President Carter tries to comfort 6 year old Ruhama Issah at Savelugu Hospital as a Carter Center Volunteer, Adams Bawa, dresses her extremely painful guinea worm wound.

ABU DHABI — When Northern Nigeria was down to its last remaining cases of Guinea worm disease, Dr. Adamu Keana Sallau and his team had to get creative. As the Carter Center director for integrated health programs in the country’s Imo and Abia States in Nigeria, Sallau knew that stigma and far flung geography would made it difficult to spot infections — and every case had to be found to end the disease.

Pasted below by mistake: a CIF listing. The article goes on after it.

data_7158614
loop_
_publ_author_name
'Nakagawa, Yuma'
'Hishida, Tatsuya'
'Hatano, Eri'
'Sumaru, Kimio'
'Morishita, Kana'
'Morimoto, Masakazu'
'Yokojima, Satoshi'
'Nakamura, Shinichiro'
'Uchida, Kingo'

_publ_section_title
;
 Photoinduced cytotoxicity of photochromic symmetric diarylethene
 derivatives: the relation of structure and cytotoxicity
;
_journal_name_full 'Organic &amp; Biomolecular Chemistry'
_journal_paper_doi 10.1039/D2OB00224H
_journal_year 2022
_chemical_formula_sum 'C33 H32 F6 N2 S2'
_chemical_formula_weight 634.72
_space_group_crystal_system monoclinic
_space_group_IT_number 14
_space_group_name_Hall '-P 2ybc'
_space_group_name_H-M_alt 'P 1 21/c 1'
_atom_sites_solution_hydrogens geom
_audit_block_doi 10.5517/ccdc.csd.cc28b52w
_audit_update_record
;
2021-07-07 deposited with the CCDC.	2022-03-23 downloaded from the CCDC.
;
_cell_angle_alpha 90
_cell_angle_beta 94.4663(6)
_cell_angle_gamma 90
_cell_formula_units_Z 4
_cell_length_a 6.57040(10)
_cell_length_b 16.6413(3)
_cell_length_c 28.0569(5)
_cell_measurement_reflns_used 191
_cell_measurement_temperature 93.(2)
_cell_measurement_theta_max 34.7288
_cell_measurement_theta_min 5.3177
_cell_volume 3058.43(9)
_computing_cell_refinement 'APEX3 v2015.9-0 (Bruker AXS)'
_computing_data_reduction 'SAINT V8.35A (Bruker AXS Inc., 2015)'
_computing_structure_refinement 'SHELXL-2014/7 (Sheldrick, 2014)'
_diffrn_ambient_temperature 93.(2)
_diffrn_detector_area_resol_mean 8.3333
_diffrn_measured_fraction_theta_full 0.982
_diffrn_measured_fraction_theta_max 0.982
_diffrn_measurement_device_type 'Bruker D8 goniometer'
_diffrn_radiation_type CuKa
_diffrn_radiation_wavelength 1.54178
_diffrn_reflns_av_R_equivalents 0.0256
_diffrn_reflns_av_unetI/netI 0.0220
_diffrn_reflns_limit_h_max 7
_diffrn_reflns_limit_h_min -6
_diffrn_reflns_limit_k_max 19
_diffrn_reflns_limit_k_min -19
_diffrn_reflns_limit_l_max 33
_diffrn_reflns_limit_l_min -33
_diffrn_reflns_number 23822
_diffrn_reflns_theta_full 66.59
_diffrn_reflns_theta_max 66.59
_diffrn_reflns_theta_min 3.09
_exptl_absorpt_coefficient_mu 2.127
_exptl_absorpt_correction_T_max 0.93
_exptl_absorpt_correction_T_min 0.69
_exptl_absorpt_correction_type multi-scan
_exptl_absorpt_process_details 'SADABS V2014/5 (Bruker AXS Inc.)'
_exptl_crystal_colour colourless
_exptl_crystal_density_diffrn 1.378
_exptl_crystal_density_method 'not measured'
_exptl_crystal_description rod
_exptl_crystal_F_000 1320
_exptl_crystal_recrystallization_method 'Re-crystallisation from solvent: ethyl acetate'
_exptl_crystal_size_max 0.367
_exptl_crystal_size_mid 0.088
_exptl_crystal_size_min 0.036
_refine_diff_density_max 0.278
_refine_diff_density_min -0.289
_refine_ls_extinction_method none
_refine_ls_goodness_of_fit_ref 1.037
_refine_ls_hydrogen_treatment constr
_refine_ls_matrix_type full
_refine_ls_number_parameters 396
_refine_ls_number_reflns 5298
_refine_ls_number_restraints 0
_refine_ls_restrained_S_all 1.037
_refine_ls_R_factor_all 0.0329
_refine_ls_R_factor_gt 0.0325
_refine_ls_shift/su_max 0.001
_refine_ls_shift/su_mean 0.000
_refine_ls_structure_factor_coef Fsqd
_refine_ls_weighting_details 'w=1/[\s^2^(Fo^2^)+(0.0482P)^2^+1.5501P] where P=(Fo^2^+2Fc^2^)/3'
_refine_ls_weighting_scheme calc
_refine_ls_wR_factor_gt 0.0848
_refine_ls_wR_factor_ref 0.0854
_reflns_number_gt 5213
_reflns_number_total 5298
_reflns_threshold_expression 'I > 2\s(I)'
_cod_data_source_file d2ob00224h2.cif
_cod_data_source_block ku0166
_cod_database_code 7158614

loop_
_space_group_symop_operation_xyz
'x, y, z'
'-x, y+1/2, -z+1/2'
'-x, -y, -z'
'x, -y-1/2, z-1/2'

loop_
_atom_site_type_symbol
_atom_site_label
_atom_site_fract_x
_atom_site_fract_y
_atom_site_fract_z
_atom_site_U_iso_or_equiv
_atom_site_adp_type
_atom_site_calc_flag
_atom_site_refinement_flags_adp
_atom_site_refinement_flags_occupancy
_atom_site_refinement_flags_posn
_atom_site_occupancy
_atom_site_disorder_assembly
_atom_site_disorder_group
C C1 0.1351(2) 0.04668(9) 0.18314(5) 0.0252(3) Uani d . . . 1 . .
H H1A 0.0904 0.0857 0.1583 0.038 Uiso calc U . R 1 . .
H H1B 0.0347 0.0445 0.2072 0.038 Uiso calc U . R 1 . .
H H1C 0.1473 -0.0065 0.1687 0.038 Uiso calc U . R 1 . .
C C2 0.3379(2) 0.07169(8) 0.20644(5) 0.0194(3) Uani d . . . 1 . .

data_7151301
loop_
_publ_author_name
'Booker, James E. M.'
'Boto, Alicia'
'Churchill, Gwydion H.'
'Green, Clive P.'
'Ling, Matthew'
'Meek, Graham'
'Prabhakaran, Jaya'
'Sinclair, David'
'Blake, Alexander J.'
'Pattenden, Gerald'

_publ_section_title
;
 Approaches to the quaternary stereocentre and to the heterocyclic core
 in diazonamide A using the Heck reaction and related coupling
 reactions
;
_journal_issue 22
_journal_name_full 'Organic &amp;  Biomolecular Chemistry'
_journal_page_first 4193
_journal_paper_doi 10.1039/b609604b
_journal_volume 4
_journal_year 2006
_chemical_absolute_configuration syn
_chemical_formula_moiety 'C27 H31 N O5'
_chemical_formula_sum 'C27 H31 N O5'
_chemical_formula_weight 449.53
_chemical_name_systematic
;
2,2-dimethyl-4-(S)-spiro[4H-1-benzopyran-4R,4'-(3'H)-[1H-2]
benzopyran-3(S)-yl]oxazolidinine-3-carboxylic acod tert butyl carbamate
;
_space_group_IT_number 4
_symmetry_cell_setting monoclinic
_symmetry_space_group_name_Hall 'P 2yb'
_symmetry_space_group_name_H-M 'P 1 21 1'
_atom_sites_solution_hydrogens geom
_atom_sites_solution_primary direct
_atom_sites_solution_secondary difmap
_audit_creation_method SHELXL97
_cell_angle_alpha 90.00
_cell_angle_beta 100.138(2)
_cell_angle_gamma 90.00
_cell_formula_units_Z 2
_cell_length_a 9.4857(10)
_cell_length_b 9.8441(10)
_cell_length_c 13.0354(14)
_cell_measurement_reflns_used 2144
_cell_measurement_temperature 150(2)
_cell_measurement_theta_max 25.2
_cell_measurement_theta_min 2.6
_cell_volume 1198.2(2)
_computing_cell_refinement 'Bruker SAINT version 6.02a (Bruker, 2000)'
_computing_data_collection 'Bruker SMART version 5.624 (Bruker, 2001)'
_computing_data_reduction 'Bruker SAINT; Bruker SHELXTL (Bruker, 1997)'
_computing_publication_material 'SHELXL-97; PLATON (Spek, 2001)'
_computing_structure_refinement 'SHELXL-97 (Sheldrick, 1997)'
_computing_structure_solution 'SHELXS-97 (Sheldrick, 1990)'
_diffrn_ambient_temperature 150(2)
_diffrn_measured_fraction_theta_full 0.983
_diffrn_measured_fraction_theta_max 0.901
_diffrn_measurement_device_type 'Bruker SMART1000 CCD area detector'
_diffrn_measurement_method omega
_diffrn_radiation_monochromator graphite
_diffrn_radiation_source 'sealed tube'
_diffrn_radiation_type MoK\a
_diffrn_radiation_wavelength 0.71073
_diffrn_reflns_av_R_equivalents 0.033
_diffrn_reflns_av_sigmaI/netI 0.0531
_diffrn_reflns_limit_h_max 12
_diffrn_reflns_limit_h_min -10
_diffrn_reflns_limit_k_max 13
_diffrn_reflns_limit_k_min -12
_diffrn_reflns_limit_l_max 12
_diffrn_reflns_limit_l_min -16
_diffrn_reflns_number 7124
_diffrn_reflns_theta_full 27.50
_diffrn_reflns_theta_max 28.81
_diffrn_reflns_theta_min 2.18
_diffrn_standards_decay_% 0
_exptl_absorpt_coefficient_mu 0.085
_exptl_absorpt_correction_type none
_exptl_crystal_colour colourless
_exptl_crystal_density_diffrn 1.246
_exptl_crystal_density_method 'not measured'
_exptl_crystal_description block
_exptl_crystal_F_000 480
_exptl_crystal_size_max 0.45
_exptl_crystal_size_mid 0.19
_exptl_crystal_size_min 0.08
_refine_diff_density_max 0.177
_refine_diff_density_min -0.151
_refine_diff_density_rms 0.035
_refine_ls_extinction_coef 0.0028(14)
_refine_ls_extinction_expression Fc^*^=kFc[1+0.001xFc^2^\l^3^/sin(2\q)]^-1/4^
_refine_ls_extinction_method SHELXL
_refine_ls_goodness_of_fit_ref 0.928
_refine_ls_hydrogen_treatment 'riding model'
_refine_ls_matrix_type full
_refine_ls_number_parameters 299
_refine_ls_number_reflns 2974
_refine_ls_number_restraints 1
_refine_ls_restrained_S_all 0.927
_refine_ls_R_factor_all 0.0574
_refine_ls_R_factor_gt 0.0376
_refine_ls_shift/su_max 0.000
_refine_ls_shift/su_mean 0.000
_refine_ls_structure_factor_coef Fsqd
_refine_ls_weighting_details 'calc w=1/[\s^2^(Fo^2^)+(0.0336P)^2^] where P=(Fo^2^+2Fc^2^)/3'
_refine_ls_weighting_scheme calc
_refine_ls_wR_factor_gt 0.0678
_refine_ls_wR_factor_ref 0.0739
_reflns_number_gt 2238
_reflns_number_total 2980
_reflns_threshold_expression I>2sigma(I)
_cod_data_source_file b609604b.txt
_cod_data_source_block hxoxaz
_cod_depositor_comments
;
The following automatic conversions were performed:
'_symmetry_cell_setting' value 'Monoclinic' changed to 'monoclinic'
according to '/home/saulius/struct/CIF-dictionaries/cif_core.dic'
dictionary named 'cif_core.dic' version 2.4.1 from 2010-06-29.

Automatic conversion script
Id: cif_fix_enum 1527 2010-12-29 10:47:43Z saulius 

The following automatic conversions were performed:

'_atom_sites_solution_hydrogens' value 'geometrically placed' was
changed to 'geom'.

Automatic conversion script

Sallau came up with a locally tailored strategy. Community members who shared information about a new case would receive 3,000 Naira ($8.50) as reward. But if the health workers found a case that hadn’t been reported, they would take a goat from the village — equivalent to about 5,000 Naira ($14) in wealth.
Usually, it took just one goat for communities to get serious about reporting, he said.
Last week, Sallau was among half a dozen other frontline health …